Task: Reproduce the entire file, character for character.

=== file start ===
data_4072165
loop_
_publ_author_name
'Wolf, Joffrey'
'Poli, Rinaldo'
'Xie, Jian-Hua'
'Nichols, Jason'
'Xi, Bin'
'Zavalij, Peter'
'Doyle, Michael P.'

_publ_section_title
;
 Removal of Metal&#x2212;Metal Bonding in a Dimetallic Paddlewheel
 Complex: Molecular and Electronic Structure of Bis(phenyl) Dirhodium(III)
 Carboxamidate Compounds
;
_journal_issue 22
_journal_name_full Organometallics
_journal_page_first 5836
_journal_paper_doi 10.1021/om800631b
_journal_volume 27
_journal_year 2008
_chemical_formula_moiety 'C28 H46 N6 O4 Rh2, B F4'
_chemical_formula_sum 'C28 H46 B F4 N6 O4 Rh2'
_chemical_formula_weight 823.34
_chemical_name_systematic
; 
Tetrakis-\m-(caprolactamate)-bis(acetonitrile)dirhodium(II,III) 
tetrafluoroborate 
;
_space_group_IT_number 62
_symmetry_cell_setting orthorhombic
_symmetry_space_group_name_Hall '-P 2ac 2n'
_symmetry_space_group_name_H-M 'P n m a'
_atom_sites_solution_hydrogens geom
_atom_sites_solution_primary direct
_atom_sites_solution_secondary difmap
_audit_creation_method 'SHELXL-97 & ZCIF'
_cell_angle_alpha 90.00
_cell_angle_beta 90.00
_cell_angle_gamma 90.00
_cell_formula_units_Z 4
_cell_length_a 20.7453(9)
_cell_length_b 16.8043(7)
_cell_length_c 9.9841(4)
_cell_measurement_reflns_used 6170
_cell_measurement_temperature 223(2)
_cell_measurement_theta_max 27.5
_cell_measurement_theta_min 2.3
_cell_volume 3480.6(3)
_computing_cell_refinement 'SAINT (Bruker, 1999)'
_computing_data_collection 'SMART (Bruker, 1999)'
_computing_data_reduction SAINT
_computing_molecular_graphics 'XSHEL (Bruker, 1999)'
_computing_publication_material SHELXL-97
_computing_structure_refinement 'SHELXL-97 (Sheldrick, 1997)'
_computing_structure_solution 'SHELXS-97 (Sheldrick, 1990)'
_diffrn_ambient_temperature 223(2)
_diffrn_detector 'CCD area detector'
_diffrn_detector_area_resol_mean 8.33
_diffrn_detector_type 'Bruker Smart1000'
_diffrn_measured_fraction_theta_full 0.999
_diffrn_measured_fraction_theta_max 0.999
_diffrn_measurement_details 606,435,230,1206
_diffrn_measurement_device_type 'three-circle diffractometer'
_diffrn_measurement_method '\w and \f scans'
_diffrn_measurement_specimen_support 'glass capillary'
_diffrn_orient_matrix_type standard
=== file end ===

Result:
data_4072165
loop_
_publ_author_name
'Wolf, Joffrey'
'Poli, Rinaldo'
'Xie, Jian-Hua'
'Nichols, Jason'
'Xi, Bin'
'Zavalij, Peter'
'Doyle, Michael P.'

_publ_section_title
;
 Removal of Metal&#x2212;Metal Bonding in a Dimetallic Paddlewheel
 Complex: Molecular and Electronic Structure of Bis(phenyl) Dirhodium(III)
 Carboxamidate Compounds
;
_journal_issue 22
_journal_name_full Organometallics
_journal_page_first 5836
_journal_paper_doi 10.1021/om800631b
_journal_volume 27
_journal_year 2008
_chemical_formula_moiety 'C28 H46 N6 O4 Rh2, B F4'
_chemical_formula_sum 'C28 H46 B F4 N6 O4 Rh2'
_chemical_formula_weight 823.34
_chemical_name_systematic
; 
Tetrakis-\m-(caprolactamate)-bis(acetonitrile)dirhodium(II,III) 
tetrafluoroborate 
;
_space_group_IT_number 62
_symmetry_cell_setting orthorhombic
_symmetry_space_group_name_Hall '-P 2ac 2n'
_symmetry_space_group_name_H-M 'P n m a'
_atom_sites_solution_hydrogens geom
_atom_sites_solution_primary direct
_atom_sites_solution_secondary difmap
_audit_creation_method 'SHELXL-97 & ZCIF'
_cell_angle_alpha 90.00
_cell_angle_beta 90.00
_cell_angle_gamma 90.00
_cell_formula_units_Z 4
_cell_length_a 20.7453(9)
_cell_length_b 16.8043(7)
_cell_length_c 9.9841(4)
_cell_measurement_reflns_used 6170
_cell_measurement_temperature 223(2)
_cell_measurement_theta_max 27.5
_cell_measurement_theta_min 2.3
_cell_volume 3480.6(3)
_computing_cell_refinement 'SAINT (Bruker, 1999)'
_computing_data_collection 'SMART (Bruker, 1999)'
_computing_data_reduction SAINT
_computing_molecular_graphics 'XSHEL (Bruker, 1999)'
_computing_publication_material SHELXL-97
_computing_structure_refinement 'SHELXL-97 (Sheldrick, 1997)'
_computing_structure_solution 'SHELXS-97 (Sheldrick, 1990)'
_diffrn_ambient_temperature 223(2)
_diffrn_detector 'CCD area detector'
_diffrn_detector_area_resol_mean 8.33
_diffrn_detector_type 'Bruker Smart1000'
_diffrn_measured_fraction_theta_full 0.999
_diffrn_measured_fraction_theta_max 0.999
_diffrn_measurement_details 606,435,230,1206
_diffrn_measurement_device_type 'three-circle diffractometer'
_diffrn_measurement_method '\w and \f scans'
_diffrn_measurement_specimen_support 'glass capillary'
_diffrn_orient_matrix_type standard